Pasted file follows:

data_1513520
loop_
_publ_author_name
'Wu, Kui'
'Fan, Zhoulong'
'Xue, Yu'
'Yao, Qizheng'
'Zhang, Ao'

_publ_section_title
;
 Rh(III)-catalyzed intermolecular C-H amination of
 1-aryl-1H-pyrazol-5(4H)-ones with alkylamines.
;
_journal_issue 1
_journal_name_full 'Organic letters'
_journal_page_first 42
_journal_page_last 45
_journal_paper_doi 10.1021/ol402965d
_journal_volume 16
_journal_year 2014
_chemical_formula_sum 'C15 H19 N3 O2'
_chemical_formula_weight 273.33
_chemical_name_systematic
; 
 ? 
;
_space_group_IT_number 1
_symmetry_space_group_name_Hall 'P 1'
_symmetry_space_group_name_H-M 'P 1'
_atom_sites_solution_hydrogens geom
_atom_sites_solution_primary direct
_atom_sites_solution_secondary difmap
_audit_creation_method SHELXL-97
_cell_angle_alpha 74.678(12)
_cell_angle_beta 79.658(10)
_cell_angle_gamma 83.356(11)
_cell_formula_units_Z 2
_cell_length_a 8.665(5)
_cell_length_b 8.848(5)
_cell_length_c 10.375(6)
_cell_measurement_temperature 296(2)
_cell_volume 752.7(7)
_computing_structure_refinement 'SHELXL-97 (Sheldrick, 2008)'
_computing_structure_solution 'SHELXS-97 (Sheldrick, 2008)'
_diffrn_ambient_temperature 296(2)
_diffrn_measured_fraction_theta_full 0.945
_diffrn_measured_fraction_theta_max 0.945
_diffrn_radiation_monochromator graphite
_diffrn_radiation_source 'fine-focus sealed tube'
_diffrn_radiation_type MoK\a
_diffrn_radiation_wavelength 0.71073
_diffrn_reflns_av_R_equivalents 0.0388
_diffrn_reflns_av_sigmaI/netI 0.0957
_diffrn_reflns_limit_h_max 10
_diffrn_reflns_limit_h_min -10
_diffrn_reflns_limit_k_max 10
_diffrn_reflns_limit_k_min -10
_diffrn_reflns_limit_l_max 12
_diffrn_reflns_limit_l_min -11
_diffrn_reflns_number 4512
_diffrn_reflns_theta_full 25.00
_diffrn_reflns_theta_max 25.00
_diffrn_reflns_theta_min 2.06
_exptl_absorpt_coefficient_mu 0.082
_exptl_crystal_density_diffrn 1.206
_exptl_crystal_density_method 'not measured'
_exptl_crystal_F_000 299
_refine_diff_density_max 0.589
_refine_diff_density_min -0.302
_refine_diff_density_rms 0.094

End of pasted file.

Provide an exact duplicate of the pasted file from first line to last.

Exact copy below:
data_1513520
loop_
_publ_author_name
'Wu, Kui'
'Fan, Zhoulong'
'Xue, Yu'
'Yao, Qizheng'
'Zhang, Ao'

_publ_section_title
;
 Rh(III)-catalyzed intermolecular C-H amination of
 1-aryl-1H-pyrazol-5(4H)-ones with alkylamines.
;
_journal_issue 1
_journal_name_full 'Organic letters'
_journal_page_first 42
_journal_page_last 45
_journal_paper_doi 10.1021/ol402965d
_journal_volume 16
_journal_year 2014
_chemical_formula_sum 'C15 H19 N3 O2'
_chemical_formula_weight 273.33
_chemical_name_systematic
; 
 ? 
;
_space_group_IT_number 1
_symmetry_space_group_name_Hall 'P 1'
_symmetry_space_group_name_H-M 'P 1'
_atom_sites_solution_hydrogens geom
_atom_sites_solution_primary direct
_atom_sites_solution_secondary difmap
_audit_creation_method SHELXL-97
_cell_angle_alpha 74.678(12)
_cell_angle_beta 79.658(10)
_cell_angle_gamma 83.356(11)
_cell_formula_units_Z 2
_cell_length_a 8.665(5)
_cell_length_b 8.848(5)
_cell_length_c 10.375(6)
_cell_measurement_temperature 296(2)
_cell_volume 752.7(7)
_computing_structure_refinement 'SHELXL-97 (Sheldrick, 2008)'
_computing_structure_solution 'SHELXS-97 (Sheldrick, 2008)'
_diffrn_ambient_temperature 296(2)
_diffrn_measured_fraction_theta_full 0.945
_diffrn_measured_fraction_theta_max 0.945
_diffrn_radiation_monochromator graphite
_diffrn_radiation_source 'fine-focus sealed tube'
_diffrn_radiation_type MoK\a
_diffrn_radiation_wavelength 0.71073
_diffrn_reflns_av_R_equivalents 0.0388
_diffrn_reflns_av_sigmaI/netI 0.0957
_diffrn_reflns_limit_h_max 10
_diffrn_reflns_limit_h_min -10
_diffrn_reflns_limit_k_max 10
_diffrn_reflns_limit_k_min -10
_diffrn_reflns_limit_l_max 12
_diffrn_reflns_limit_l_min -11
_diffrn_reflns_number 4512
_diffrn_reflns_theta_full 25.00
_diffrn_reflns_theta_max 25.00
_diffrn_reflns_theta_min 2.06
_exptl_absorpt_coefficient_mu 0.082
_exptl_crystal_density_diffrn 1.206
_exptl_crystal_density_method 'not measured'
_exptl_crystal_F_000 299
_refine_diff_density_max 0.589
_refine_diff_density_min -0.302
_refine_diff_density_rms 0.094